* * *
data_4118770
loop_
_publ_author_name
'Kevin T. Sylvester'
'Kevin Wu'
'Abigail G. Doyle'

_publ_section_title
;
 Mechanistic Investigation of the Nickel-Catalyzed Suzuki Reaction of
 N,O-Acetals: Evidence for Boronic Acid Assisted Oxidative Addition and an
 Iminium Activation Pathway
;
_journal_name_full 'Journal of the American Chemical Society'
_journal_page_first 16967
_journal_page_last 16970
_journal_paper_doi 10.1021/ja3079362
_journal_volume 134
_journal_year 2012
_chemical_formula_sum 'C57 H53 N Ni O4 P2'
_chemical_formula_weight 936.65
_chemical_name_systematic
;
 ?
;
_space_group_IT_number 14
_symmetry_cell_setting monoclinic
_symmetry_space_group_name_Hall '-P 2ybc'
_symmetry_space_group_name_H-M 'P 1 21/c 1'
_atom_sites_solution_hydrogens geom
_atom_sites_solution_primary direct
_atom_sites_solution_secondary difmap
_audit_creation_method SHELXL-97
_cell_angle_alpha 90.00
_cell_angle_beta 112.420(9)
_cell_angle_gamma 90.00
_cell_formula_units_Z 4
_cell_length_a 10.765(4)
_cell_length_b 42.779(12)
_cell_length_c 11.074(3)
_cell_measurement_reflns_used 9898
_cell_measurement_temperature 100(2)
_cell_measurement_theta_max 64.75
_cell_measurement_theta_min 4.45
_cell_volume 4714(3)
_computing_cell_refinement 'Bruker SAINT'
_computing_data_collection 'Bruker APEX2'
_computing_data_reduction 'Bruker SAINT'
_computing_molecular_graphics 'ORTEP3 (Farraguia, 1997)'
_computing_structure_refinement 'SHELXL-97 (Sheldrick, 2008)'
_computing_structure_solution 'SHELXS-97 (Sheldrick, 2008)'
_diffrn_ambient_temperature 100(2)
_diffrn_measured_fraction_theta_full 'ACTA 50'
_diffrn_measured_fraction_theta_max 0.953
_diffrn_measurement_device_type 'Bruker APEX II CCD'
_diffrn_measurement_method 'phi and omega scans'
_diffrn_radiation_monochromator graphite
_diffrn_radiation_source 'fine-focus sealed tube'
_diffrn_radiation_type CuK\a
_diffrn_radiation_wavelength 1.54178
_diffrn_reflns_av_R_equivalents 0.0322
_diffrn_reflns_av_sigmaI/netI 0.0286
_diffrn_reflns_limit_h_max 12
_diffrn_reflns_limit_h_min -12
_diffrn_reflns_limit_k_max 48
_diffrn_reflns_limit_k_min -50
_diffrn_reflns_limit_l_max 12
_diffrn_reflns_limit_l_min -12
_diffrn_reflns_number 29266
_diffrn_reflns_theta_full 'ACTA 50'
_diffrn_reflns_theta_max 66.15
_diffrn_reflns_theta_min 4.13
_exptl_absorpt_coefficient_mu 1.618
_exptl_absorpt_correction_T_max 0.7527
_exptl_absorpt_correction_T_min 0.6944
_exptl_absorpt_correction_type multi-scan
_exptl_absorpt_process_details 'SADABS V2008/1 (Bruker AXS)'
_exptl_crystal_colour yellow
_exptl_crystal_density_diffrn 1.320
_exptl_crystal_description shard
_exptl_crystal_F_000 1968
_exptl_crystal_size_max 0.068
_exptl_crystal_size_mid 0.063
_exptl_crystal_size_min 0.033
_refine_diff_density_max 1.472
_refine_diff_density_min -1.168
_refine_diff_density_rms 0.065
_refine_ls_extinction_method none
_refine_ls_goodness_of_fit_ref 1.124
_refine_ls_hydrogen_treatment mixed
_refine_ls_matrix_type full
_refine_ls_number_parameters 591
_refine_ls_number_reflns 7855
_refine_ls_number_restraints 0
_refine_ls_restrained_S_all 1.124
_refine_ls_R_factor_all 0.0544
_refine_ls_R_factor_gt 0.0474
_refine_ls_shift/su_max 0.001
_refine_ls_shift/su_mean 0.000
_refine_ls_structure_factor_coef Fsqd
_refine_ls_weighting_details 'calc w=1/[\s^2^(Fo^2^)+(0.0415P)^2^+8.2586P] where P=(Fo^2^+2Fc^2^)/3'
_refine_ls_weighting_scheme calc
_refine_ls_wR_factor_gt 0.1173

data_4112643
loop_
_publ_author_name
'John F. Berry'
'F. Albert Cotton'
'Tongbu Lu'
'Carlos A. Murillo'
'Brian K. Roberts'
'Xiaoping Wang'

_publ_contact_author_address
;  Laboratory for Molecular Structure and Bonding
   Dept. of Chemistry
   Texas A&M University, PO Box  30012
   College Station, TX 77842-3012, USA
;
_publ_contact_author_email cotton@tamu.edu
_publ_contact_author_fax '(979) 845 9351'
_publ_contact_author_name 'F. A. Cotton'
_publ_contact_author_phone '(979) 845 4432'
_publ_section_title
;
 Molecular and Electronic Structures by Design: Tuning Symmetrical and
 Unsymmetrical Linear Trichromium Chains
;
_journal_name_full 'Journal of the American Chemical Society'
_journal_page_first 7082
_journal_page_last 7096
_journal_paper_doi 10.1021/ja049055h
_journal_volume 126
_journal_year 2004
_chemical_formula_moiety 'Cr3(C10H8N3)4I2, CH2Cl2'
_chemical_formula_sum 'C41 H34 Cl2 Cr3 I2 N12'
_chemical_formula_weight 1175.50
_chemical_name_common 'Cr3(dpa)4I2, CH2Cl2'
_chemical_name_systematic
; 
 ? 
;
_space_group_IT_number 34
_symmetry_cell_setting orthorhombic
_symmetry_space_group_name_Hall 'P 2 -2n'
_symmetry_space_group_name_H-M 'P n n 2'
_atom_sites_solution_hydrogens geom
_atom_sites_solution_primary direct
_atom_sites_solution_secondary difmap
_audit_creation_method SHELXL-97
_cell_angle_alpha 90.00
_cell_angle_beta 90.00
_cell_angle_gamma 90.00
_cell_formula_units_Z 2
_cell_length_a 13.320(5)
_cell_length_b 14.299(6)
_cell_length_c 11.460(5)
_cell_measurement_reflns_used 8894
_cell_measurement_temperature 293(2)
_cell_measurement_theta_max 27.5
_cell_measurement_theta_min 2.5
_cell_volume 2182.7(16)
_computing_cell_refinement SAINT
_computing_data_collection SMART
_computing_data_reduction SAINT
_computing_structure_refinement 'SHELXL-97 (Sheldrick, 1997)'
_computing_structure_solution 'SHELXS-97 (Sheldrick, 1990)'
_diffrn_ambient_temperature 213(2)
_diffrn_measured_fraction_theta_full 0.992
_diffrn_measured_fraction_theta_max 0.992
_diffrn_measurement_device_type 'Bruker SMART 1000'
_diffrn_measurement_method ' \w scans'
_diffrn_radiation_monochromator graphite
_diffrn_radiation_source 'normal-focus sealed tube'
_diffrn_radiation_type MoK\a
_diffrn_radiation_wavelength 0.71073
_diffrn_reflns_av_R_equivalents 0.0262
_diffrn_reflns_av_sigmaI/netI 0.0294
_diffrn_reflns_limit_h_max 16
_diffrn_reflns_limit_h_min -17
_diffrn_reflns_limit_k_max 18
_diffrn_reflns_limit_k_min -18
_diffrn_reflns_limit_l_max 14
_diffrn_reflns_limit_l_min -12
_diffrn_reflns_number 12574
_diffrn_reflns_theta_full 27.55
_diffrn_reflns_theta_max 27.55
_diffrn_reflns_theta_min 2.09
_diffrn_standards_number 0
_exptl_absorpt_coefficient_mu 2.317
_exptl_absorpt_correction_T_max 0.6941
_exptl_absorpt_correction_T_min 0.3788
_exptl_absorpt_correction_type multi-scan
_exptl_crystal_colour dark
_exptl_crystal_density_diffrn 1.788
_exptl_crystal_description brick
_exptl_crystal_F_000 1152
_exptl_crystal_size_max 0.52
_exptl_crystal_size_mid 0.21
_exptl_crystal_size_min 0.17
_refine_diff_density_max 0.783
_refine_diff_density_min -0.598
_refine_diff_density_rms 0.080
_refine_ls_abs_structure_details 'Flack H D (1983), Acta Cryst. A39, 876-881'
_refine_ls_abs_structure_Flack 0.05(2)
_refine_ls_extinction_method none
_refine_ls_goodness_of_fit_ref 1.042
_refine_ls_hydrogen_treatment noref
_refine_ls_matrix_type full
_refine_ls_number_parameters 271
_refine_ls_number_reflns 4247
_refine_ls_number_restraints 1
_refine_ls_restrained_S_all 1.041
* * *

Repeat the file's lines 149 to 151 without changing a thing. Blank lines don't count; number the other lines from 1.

_cell_angle_alpha 90.00
_cell_angle_beta 90.00
_cell_angle_gamma 90.00